by Liz Walter
Differences between US and UK English are particularly pronounced in informal and idiomatic language. There are lots of idioms that are used in one variety but not the other, for example go pear-shaped (to fail or go wrong) is used in British but not American English and strike pay dirt (discover something valuable) is American but not British.
However, there is also a potentially more confusing set of idioms, where the British and American versions are very similar but have important differences, so that using the wrong version could sound very odd. This post looks at some of these.
Some, such as the idiom in the title of this post, come about because of general UK/US vocabulary differences. The icing (UK)/ frosting (US) on the cake, is something that makes a good situation even better. Similar differences account for the idioms a skeleton in the cupboard (UK)/closet (US & UK), which means an embarrassing secret and throw a spanner (UK)/ (monkey) wrench (US) in the works, meaning to do something to prevent something succeeding:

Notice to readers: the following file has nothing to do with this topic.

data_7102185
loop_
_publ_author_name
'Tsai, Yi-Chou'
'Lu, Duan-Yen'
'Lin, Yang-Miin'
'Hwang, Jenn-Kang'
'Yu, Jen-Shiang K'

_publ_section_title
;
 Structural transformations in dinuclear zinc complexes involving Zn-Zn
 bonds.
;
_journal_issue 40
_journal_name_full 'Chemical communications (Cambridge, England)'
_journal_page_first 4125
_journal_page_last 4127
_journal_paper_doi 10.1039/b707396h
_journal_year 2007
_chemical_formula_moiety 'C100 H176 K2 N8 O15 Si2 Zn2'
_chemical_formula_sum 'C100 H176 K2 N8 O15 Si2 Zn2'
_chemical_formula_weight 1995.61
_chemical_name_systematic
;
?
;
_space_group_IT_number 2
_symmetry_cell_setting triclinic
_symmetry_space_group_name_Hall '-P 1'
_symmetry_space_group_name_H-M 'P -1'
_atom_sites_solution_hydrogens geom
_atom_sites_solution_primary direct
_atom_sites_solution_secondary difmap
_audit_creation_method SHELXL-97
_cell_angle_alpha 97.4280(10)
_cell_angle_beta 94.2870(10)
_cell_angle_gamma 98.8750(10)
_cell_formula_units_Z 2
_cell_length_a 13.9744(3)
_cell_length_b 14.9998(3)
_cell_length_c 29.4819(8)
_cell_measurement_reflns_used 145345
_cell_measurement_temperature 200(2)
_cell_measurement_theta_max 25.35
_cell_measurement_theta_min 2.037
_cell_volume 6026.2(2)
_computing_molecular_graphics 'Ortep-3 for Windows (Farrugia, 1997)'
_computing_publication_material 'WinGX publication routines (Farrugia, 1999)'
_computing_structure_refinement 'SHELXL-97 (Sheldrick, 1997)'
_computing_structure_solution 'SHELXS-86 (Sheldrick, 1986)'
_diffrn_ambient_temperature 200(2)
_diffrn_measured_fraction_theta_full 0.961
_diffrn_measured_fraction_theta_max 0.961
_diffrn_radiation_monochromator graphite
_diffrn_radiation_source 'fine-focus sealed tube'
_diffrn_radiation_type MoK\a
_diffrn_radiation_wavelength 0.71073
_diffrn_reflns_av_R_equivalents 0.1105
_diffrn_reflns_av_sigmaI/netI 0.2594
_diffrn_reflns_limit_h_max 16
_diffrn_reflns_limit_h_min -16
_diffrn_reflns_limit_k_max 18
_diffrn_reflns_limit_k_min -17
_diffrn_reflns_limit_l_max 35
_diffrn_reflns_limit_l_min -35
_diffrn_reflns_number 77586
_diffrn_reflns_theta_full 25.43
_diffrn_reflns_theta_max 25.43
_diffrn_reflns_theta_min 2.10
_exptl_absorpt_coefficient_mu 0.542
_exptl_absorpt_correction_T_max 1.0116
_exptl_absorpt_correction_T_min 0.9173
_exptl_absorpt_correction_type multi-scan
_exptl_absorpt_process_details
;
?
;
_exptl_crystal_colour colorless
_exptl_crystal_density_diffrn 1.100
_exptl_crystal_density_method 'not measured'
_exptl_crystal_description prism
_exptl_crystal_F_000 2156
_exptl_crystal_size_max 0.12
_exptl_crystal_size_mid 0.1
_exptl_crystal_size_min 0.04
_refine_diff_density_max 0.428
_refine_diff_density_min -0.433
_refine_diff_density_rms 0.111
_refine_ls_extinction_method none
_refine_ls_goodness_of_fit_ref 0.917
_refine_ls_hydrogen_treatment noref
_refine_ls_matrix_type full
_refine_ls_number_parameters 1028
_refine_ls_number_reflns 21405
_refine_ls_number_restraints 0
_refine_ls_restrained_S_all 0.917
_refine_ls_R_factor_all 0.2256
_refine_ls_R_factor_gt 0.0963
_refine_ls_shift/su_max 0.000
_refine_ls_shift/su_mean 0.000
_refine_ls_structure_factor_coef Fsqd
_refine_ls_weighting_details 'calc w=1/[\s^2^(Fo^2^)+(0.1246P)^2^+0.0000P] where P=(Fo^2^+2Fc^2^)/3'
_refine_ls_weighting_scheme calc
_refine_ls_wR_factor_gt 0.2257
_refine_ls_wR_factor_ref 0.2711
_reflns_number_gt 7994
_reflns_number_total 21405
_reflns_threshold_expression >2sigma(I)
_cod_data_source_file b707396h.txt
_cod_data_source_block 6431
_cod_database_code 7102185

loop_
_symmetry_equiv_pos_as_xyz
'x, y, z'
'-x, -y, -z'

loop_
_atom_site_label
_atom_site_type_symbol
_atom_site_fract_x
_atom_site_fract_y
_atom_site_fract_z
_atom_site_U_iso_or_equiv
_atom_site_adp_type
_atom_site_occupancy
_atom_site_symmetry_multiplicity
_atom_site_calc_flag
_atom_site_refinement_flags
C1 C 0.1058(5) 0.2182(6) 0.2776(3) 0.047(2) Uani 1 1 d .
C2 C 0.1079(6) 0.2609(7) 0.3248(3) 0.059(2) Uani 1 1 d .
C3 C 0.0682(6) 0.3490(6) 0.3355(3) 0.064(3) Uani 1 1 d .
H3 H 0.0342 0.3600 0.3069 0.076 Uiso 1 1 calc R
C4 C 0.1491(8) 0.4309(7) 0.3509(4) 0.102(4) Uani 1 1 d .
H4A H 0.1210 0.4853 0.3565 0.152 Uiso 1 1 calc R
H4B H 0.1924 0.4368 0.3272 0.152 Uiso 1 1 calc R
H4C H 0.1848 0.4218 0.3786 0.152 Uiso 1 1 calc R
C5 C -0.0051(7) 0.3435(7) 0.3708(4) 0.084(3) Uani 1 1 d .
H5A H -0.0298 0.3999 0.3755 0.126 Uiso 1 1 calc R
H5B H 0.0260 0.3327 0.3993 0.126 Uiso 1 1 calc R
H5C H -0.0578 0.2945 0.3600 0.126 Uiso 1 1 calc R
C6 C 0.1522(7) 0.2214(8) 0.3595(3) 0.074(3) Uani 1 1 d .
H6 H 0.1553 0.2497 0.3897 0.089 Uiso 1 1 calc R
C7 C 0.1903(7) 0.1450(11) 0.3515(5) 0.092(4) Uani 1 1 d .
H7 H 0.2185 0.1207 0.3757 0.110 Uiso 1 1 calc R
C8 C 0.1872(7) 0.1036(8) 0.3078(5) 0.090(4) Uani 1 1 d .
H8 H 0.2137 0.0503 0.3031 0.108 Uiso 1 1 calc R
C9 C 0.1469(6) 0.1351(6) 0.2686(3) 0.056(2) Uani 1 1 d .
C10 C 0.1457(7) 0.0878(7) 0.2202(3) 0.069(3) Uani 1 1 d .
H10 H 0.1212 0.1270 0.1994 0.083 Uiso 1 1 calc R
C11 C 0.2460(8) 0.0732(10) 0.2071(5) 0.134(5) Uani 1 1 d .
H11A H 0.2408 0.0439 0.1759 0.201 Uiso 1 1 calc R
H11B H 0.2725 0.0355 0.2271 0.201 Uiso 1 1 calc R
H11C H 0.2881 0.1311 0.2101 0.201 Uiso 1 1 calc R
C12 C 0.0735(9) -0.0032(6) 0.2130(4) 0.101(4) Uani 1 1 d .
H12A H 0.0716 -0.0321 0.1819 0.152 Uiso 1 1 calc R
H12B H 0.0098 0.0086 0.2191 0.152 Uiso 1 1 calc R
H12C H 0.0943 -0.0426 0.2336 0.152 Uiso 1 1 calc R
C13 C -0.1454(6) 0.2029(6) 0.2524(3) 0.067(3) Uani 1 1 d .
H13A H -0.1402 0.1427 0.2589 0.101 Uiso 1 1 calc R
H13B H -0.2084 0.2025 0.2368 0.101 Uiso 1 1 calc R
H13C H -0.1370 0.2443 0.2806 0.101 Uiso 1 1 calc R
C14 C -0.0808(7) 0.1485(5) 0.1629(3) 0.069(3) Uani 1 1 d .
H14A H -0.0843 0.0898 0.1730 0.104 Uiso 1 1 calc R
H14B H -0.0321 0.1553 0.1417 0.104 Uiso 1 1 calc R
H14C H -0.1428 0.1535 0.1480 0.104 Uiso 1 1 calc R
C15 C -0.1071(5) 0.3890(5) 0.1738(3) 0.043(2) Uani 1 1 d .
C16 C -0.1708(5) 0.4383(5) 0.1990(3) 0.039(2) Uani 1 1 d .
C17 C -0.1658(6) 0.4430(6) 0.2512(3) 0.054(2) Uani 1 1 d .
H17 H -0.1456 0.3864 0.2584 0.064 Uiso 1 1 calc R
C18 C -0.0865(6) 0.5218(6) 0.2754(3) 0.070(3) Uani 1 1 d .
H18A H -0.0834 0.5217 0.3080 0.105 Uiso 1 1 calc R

It was a great trip, and seeing the gorillas was the icing/frosting on the cake.
Before he’s appointed, we need to make sure there are no skeletons in his cupboard/closet.
We were ready to open the restaurant before Covid threw a spanner/wrench in the works.
Some idioms start from very similar ideas but are phrased slightly differently in the two varieties. For instance, while Brits might refer slightly mockingly to a man or boy who is liked very much as a blue-eyed boy, Americans would call him a fair-haired boy, and while someone who looks very pleased with themself looks like the cat that got the cream in British English, they are like the cat that ate the canary in American English.
As far as Mum was concerned, Alex was her blue-eyed/fair-haired boy and could do no wrong.
She came rushing in, looking like the cat that got the cream/ate the canary.
Similarly, when Brits wouldn’t touch something with a bargepole (wouldn’t go near it or become involved in it), Americans wouldn’t touch it with a ten-foot pole, and while a big fuss about a small problem is a storm in a teacup for Brits, it is a tempest in a teapot for Americans. When Brits spend so much time thinking about small details that they miss something very important, they can’t see the wood for the trees, while Americans use forest in that phrase:
The deal is far too risky. I wouldn’t touch it with a bargepole/ten-foot pole.
I’m hoping that our current financial problems are just a storm in a teacup/tempest in a teapot.
I was so busy concentrating on minor design faults, I couldn’t see the wood/forest for the trees.
There are of course many more common idioms with UK/US differences, but I hope this post has drawn your attention to the issue.